What Vernor v Autodesk means for games

Edit: the case name is ofc Vernor v Autodesk, not Vernor v AutoCAD – thanks Brian!

The recent US case of Vernor v Autodesk has caused a storm of controversy over whether you actually own the software that you purchase, or just license it (meaning that you can’t then sell it on to others).  This has garned a lot of tech press attention, from Wired to Cnet

I spoke with Gamesindustry.biz last week about its (potentially significant) implications for the games industry, specifically the second hand sales market.  Here’s the original piece and here’s what I said: 
“A US appeal court’s decision to utilise a EULA to judge the legitimacy of second hand software sales could prove to be a crushing blow to the used games market if it serves as a precedent to the rest of the industry, GamesIndustry.biz has been told.

Gamerlaw’s Jas Purewal said that the use of the terms of an End User Licence Agreement to prevent the resale of second hand software could prove to be the crucial factor in the next stage of major publishers’ battle against the second hand market.

The US court of Appeals for the Ninth Circle recently reversed a decision to allow a man to sell copies of design program AutoCAD via his eBay business. Their decision was based on the exact terms of the EULA, which stated that what was being purchased was a licence to use the software, rather than the software itself, and that the licence was non-transferable. These terms are relatively common in videogame EULAs.
“EULAs have been coming under increasing pressure and scrutiny in recent years which is why they’re being more and more carefully drafted, and there’s increasing consumer pressure on EULA’s too,” Purewal told GamesIndustry.biz.


“It’s testing times for the EULA, but what hasn’t been tested is whether EULA’s can be used to prevent second hand sales in the UK altogether. Obviously the point in this case is that those arguments are now being made in the US – and the decision from the courts at the moment seems to be that a EULA can be used to prevent second hand sales, which has a very wide potential application, not just to games but to all forms of software, as well as to books and music.


“Very much the future of the second hand market lies in the balance…It’s very complicated and it’s very early. Certainly as an off the cuff observation, is that this sounds, potentially, like an absolute goldmine for the US games industry if they can actually use it and push for a stop to second hand sales, but that’s going to be incredibly litigious.”


Purewal was keen to stress that there is no immediate threat to the sector, however, as there is no way to directly transfer the ruling outside of the US.


“This is very much going in the states at the moment. The decision was made upon detailed provisions of US law, it relates to consumers who are buying software in the US, it has no bearing on people in the UK or Europe, although if there is any similar litigation on similar issues, brought here, then you could see similar arguments being made.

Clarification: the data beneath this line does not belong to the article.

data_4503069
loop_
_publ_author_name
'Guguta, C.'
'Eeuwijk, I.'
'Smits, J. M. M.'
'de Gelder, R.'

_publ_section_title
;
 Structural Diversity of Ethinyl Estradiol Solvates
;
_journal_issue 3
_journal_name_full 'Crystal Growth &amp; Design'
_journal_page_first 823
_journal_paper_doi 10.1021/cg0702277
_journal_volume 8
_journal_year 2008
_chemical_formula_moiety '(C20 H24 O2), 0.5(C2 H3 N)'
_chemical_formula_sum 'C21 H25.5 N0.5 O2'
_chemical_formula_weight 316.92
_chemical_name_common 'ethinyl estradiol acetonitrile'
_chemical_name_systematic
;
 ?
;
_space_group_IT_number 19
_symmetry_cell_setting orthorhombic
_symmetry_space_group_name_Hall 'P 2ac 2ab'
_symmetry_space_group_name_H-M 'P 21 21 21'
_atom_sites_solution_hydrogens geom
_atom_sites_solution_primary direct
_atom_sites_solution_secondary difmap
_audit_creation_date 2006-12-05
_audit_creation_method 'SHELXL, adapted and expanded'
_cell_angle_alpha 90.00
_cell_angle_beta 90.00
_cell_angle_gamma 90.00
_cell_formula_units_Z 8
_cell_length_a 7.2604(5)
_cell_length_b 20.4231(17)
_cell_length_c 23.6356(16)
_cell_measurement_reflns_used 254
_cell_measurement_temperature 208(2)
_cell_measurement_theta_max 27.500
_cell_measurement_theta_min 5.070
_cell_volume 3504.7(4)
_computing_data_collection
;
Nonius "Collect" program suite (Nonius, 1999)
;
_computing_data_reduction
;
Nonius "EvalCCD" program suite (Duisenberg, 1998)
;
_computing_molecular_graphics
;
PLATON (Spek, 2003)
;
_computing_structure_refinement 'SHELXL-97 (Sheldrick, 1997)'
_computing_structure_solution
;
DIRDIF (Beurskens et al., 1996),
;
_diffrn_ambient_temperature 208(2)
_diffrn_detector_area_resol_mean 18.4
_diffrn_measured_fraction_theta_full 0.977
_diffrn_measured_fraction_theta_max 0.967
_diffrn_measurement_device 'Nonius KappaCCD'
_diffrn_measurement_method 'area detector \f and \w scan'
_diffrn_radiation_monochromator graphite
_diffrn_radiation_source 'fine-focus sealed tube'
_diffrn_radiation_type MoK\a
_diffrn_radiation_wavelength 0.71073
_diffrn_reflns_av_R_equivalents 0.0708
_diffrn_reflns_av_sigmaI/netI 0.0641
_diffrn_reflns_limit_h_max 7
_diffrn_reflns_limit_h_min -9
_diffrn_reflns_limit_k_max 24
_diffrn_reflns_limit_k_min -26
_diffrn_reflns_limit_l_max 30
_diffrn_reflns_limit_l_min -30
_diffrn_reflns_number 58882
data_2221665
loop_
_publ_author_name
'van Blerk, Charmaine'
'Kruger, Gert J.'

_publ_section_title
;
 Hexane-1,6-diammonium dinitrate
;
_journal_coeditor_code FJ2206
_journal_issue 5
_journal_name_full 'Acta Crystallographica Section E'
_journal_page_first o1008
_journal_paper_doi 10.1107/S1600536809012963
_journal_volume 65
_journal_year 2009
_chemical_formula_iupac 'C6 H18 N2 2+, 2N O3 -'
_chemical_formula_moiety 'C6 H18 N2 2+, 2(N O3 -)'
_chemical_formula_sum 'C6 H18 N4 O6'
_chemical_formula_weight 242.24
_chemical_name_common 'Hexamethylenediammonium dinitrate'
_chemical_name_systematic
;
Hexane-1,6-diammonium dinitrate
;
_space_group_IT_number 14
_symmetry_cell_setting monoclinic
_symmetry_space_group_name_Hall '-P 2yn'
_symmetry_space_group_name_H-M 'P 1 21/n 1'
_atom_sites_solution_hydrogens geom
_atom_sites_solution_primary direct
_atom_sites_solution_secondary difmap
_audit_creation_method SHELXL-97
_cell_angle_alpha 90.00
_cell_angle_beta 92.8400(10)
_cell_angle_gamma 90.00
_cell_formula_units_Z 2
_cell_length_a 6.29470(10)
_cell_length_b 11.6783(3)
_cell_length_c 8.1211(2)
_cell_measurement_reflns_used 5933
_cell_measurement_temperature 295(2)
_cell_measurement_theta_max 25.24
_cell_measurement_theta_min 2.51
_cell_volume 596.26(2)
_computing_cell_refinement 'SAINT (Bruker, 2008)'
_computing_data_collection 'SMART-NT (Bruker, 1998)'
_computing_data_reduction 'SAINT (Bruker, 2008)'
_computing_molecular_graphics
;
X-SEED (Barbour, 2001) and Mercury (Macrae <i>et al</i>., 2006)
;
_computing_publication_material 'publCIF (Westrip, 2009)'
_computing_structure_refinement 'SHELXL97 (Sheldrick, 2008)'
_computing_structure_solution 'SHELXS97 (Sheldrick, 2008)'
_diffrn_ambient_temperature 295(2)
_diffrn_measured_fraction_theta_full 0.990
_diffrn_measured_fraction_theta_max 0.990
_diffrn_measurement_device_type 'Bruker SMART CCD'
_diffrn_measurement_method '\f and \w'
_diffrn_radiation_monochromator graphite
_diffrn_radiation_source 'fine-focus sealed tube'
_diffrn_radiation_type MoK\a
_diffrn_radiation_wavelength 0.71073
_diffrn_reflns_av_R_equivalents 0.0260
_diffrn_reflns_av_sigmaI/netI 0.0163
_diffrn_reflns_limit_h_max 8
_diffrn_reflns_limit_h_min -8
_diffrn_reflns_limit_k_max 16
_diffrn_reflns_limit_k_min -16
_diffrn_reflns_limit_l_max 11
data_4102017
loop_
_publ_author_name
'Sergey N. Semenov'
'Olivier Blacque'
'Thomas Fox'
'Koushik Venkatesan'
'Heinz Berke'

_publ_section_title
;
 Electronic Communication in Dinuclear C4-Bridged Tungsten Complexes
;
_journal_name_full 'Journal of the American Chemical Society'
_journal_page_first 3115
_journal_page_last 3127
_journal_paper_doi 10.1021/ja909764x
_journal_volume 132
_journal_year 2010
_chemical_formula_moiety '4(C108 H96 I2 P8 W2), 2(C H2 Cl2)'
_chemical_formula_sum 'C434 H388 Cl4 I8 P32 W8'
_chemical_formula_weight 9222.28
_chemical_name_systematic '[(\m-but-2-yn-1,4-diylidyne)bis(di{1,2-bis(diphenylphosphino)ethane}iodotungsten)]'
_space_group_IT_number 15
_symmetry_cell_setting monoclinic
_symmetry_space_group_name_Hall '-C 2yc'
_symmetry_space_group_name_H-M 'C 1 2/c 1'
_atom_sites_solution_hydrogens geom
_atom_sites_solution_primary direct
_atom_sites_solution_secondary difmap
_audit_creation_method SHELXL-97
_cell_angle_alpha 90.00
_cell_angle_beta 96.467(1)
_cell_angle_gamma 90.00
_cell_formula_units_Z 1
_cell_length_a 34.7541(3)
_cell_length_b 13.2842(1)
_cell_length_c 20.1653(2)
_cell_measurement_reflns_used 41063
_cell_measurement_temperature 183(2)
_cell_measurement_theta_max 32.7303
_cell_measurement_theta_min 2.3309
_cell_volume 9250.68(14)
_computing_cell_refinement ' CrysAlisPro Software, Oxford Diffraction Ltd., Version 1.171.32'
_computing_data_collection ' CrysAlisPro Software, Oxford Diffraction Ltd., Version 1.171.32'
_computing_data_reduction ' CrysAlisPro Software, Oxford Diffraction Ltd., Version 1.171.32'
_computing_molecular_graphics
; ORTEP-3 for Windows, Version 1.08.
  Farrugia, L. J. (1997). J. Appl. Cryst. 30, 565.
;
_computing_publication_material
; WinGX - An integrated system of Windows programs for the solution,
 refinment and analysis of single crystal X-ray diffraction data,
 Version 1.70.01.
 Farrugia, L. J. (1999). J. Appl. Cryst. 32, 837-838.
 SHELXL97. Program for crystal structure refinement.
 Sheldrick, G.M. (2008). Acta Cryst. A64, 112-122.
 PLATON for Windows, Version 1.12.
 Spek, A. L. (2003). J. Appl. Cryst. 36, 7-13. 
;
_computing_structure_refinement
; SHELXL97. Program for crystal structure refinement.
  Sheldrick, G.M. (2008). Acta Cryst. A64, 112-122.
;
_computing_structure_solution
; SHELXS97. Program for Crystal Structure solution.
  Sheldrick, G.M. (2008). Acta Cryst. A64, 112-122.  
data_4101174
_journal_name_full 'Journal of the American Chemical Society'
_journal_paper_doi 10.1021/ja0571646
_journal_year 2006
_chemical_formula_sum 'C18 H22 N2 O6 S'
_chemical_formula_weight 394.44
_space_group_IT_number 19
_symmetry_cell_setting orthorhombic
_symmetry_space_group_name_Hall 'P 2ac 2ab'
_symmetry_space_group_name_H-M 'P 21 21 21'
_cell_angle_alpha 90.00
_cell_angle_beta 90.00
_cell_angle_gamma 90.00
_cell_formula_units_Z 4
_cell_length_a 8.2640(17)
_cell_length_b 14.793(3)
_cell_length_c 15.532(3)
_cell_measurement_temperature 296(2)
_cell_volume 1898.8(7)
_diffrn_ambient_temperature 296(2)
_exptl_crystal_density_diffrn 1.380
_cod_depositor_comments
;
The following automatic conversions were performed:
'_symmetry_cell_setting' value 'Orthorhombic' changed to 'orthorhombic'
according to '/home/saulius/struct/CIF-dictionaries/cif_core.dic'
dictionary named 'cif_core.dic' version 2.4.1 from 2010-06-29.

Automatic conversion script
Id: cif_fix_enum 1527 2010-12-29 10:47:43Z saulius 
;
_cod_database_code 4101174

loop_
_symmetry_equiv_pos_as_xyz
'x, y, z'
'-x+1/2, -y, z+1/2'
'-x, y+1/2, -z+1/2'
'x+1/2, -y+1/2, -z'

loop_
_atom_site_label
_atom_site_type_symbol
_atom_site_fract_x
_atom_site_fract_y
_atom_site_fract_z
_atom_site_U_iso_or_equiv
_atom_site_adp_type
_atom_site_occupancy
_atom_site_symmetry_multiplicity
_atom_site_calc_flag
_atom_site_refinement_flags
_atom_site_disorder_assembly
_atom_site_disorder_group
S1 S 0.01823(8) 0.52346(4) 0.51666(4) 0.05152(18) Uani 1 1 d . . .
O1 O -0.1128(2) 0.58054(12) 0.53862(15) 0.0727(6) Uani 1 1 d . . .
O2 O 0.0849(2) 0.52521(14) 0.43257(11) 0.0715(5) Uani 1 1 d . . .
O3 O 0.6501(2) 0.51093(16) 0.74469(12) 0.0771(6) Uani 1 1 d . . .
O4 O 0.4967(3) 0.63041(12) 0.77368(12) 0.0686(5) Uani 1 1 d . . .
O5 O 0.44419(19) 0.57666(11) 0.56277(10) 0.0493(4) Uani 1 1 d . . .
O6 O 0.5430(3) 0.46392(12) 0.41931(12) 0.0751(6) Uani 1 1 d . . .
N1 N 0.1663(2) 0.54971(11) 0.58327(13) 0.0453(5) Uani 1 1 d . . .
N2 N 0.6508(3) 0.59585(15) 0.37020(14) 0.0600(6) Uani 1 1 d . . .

“Whether or not that would actually wash is far too much like gazing into the crystal ball. It’s far too premature. What I would say is that the consumer protection laws are much stronger in the UK than they are in the US, it may be that a more consumer friendly approach may be advanced. “


Game rental companies could potentially be affect by the longterm ramifications of the ruling, too, as they would be covered under the same EULAs as regular consumers.


“The American Library association, the Electronic frontier foundation and the association of college and research libraries all made submissions in relation to this litigation. They were essentially saying the same thing, that the precedent which this sets could be very harmful to all forms of resale, not just software, but books or any other kind of works because similar logic could apply,” Purewal argued.


“The court saw the force of those arguments but they said it didn’t affect the legal decision. What they usually mean when they say that is that it’s up to the legislature, congress in the states or parliament here, to actually decide the issue one way or the other.” 

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1 comment

  1. I think there is a certain amount of precedent for it over here, but usually in cases specific enough that it'll certainly be a hard-sell.

    Steam (and Xbox Live, if I remember correctly) already have the idea of tying downloadable game purchases to accounts, a very clear-cut case of buying a software licence with a (theoretically) unlimited right to download the game as required. If you buy a game on Steam, you can usually install it on any computer which is logged into your Steam account.

    Green Man Gaming went and created a competing paradigm by selling software licences which _can_ be sold on (if only through the same service) and I think this actually helps Steam's case in some ways by softening their monopoly and making the permanent licence a consumer choice instead of a universal law of videogaming.

    The example which I hope will both protect EU users and establish a good model for the future is Bioware's 'free' DLC; what you get on the disc is yours, but the free DLC is account-linked.

    As a gamer and developer, I think that the Bioware approach is a good compromise. Since you can buy the DLC from EA for a reasonable price, it makes a second hand copy attractive while letting EA profit from the resale.

    For now, I think I'll remain cautiously optimistic for our chances of avoiding the current US situation.

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